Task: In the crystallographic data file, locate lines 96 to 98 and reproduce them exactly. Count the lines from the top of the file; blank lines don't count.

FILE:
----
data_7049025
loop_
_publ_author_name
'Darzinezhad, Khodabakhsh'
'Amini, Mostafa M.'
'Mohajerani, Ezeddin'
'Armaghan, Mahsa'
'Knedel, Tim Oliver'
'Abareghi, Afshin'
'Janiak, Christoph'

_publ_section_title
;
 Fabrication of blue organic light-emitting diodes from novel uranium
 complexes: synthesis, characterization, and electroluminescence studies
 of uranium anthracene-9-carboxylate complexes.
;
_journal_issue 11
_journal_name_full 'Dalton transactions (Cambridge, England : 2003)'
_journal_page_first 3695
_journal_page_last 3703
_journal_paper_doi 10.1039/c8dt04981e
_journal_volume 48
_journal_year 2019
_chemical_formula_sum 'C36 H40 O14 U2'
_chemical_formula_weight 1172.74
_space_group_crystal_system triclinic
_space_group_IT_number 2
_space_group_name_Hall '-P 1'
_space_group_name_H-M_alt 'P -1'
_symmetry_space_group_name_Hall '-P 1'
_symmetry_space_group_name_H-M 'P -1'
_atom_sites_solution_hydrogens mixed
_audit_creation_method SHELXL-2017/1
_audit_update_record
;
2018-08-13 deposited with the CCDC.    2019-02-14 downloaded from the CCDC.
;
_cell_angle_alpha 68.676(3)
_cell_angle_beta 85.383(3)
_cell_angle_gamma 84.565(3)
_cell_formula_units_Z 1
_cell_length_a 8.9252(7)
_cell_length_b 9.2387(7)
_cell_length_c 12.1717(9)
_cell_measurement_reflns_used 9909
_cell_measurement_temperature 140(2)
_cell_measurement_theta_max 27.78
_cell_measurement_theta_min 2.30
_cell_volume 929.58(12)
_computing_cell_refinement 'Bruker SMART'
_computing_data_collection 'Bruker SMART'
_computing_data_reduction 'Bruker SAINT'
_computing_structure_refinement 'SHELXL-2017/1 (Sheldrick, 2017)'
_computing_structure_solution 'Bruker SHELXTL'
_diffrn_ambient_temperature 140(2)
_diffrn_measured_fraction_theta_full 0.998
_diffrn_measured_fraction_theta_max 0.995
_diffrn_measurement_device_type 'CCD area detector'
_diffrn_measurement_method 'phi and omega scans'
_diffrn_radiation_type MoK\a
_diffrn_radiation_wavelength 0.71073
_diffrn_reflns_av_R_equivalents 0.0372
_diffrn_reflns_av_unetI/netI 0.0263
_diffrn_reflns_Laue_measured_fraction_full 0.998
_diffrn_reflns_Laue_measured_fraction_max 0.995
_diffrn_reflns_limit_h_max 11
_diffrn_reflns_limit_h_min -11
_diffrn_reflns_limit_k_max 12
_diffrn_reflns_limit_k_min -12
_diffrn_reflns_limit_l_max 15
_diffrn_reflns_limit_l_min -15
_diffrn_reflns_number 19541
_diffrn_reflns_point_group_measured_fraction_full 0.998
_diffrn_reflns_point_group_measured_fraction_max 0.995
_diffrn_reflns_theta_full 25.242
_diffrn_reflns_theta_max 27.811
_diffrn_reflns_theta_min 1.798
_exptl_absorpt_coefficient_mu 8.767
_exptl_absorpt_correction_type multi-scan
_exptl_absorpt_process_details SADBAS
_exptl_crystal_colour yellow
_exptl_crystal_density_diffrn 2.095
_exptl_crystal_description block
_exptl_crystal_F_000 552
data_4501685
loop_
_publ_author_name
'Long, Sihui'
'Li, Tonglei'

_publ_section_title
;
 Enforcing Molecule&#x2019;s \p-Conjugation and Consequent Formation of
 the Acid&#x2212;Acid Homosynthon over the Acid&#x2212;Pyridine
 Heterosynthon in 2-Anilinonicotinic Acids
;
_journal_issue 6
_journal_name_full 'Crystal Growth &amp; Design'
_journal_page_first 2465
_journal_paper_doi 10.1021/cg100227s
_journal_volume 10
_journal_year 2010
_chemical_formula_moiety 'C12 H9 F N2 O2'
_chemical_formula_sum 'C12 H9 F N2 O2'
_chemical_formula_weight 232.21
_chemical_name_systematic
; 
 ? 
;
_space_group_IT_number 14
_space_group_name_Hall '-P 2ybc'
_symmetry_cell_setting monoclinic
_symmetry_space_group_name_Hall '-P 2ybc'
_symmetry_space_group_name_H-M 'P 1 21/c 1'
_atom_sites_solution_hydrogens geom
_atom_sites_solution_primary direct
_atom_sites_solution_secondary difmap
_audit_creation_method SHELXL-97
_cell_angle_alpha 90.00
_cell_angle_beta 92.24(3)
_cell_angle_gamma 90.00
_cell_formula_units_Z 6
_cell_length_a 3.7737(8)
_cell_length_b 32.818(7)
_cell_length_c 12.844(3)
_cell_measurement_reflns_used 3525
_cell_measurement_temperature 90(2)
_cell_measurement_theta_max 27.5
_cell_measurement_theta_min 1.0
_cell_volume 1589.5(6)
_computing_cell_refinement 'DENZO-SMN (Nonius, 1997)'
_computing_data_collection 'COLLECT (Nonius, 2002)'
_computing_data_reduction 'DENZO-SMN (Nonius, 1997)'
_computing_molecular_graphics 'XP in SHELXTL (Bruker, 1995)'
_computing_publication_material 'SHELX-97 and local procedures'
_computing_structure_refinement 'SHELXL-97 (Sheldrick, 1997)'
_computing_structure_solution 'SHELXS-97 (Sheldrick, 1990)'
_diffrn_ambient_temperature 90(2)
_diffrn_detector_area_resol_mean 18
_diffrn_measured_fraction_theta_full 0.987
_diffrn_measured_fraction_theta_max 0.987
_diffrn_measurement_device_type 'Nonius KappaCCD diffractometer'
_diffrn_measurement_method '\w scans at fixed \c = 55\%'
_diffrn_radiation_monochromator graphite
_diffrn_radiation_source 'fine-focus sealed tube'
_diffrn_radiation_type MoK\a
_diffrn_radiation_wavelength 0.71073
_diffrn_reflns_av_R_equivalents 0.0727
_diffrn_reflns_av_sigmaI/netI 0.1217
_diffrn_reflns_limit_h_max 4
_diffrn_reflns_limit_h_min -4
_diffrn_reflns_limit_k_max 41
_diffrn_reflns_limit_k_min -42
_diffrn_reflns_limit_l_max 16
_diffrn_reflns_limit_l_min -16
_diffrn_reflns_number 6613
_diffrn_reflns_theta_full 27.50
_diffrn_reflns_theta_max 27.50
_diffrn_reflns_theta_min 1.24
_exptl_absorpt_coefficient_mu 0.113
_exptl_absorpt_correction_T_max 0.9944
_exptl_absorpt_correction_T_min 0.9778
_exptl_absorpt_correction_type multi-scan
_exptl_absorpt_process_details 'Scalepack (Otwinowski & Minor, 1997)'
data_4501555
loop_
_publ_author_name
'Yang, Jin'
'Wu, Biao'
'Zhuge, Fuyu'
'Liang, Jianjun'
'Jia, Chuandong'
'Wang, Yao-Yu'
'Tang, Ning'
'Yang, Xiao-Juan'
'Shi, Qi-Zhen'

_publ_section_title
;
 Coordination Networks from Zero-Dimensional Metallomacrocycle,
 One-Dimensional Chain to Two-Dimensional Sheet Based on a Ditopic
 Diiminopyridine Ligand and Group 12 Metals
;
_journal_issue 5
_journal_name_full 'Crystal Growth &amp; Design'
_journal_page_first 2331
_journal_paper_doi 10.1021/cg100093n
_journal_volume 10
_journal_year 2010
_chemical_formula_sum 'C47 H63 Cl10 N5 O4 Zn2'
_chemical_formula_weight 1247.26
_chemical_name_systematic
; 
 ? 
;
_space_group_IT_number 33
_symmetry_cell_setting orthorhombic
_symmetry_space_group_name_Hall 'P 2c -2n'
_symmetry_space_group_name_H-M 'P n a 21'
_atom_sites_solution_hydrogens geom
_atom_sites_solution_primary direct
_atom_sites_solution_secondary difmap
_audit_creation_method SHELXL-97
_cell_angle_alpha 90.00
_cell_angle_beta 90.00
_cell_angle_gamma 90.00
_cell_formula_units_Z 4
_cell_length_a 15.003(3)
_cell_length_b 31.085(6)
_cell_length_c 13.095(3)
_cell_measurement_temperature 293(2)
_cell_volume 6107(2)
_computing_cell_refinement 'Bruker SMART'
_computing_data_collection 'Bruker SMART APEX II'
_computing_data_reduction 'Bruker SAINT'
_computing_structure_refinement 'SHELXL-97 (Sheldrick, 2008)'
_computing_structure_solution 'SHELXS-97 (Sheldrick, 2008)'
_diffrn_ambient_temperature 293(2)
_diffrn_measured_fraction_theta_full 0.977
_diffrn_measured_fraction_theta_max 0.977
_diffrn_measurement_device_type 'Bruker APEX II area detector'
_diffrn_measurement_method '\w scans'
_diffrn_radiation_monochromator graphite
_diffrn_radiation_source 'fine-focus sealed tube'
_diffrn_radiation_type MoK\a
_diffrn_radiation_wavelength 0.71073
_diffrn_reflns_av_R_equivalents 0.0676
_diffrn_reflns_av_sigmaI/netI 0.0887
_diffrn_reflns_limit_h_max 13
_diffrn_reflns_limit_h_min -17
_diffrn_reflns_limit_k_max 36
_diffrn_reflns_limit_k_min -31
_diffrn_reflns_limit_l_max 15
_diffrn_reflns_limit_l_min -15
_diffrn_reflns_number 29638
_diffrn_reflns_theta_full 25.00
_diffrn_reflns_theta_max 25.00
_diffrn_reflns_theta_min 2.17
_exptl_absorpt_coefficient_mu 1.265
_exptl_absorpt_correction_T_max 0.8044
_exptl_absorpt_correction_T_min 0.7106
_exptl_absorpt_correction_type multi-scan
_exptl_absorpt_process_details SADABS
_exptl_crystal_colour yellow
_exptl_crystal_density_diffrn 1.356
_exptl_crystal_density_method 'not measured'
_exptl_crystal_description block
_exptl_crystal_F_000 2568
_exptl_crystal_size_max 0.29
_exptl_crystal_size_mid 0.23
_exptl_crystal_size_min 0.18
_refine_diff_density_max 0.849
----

_journal_issue 6
_journal_name_full 'Crystal Growth &amp; Design'
_journal_page_first 2465